Montalcino’s wineries are now paying the price for years of taking shortcuts. The Consorzio, the most powerful and organized group of its kind in Italy, has done an outstanding job of promoting Brunello di Montalcino through various initiatives, most notably the annual Benvenuto Brunello tasting in Montalcino and several similar tastings in the US and around the world. During the boom of the 1990s, the Brunello di Montalcino DOCG stamp of approval was enough to lift the reputation of virtually any producer. As a result, a number of estates rose with the tide. Along the way, some did not make the necessary investments in viticulture and winemaking. Those estates now find themselves lagging in quality precisely at the same time the market has become much more sophisticated and discerning. The current economic climate in Italy continues to be very challenging, which increases the temptation to cut corners.
Over in Chianti Classico, top producers have never had the support of a strong DOCG. Quite the opposite. The appellation’s reputation for producing oceans of undistinguished, cheap wines in straw covered bottles pushed ambitious, quality-minded producers to seek a new path. A much more difficult path. Producers like Sergio Manetti at Montevertine, Paolo DeMarchi at Isole e Olena, Luca Martini di Cigala at San Giusto a Rentennano, Giovanni Manetti at Fontodi and a handful of their peers chose to make their top wines outside the formal appellation system. Along the way, they worked diligently to improve viticulture and winemaking. The success of these wines - I am thinking about Pergole Torte, Cepparello, Percarlo, Flaccianello and others – built the reputations of those estates in a big way. Today, the best Sangioveses from Chianti Classico occupy a totally different level of quality from all but a handful or two of Brunellos. Those estates have established themselves exclusively on the merits of their wines and not on the back of a prestigious appellation.
What matters first and foremost is a winery’s reputation for quality, or ‘brand’ as much as I dislike the crass commercial connotation of that term. Like most megatrends in wine, Angelo Gaja spotted this one more than a decade before everyone else. But Gaja wanted to make wines in Barbaresco and Barolo that were decidedly outside the DOCG system, so his departure from those appellations for his top wines made sense. It’s a different story in Montalcino. When Montalcino’s most famous producer and ardent supporter of Sangiovese leaves the appellation it is a sign of serious trouble. Not because Gianfranco Soldera has vowed that all of his new releases will be sold as IGT Toscana Sangiovese, but because there are at least 10-12 high-quality producers who would make the same decision in an instant if they thought they could do so without harming their businesses. It doesn’t help that the powers that be in Italy have elevated wines including Frascati and Greco di Tufo to DOCG status. So, what is the value of DOCG? Nothing.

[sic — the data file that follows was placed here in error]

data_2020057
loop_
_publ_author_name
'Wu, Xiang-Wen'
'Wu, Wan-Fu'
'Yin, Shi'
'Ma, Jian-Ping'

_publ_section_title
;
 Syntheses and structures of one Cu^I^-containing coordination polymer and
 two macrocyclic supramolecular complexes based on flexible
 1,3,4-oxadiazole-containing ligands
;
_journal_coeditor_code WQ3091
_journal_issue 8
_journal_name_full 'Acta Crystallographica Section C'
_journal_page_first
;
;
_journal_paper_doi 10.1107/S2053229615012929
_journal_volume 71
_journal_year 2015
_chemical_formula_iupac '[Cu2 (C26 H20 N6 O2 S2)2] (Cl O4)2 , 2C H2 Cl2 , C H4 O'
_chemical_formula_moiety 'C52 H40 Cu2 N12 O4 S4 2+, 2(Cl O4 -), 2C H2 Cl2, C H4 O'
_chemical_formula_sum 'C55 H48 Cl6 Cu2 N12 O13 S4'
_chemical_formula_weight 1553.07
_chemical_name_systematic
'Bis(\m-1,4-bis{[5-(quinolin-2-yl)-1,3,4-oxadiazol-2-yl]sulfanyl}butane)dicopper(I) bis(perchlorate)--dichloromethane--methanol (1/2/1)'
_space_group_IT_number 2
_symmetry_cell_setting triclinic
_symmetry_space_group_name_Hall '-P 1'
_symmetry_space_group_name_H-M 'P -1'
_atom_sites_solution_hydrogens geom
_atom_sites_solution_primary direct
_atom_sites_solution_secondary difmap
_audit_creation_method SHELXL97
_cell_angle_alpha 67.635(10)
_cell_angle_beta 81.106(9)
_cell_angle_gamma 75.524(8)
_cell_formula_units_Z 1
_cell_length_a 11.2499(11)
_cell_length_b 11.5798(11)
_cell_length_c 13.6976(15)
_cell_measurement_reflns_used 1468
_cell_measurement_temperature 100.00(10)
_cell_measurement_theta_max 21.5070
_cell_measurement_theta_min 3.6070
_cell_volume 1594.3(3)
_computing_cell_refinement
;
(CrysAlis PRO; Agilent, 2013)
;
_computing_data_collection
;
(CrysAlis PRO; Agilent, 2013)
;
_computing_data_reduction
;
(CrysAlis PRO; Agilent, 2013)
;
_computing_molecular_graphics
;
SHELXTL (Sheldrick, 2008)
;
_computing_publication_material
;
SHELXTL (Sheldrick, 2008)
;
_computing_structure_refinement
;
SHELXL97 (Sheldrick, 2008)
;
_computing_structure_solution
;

Tasting 2013 Sangiovese tank by tank at Siro Pacenti
On a more positive note, Brunello lovers have much to look forward to. The 2010s are shaping up to be excellent, and perhaps more than that, as long as the wines in bottle capture the magic they have shown in barrel. I remain enthusiastic about the 2012s, wines from a warm, but even year, that are quite promising. The 2013s emerge from a much cooler, longer growing season. I very much like the best of what I have tasted thus far. Today, 2011 looks to be an irregular vintage that combines elements of both 2007 and 2009. My expectations here are a bit more muted.
Ceramic fermentation tanks at Cerbaiona
Other New Releases: 2012 Rosso di Montalcino and 2008 Brunello Riserva
The 2012 Rossos show the gorgeous wines Montalcino is capable of in top years. From a vintage with high dry extracts and unusually high acidities, the best 2012 Rossos are drop-dead gorgeous beauties. As a consumer, these are the Montalcino wines I am buying today. I find little to get excited about with the 2008 Riservas. Given the modest quality of that vintage across the board, most producers would have been better off blending their Riserva (and/or single-vineyard) juice into the straight bottlings.
The Way Forward
Montalcino, like most of Tuscany, is fairly insular and cut off from easy access to major cities and other regions. I see an alarming lack of intellectual curiosity about the world’s great wines among many of Montalcino’s producers. To be fair, this critique is not limited to growers in Montalcino, but also applies to producers in many other regions throughout Italy. How many winemakers truly love wine?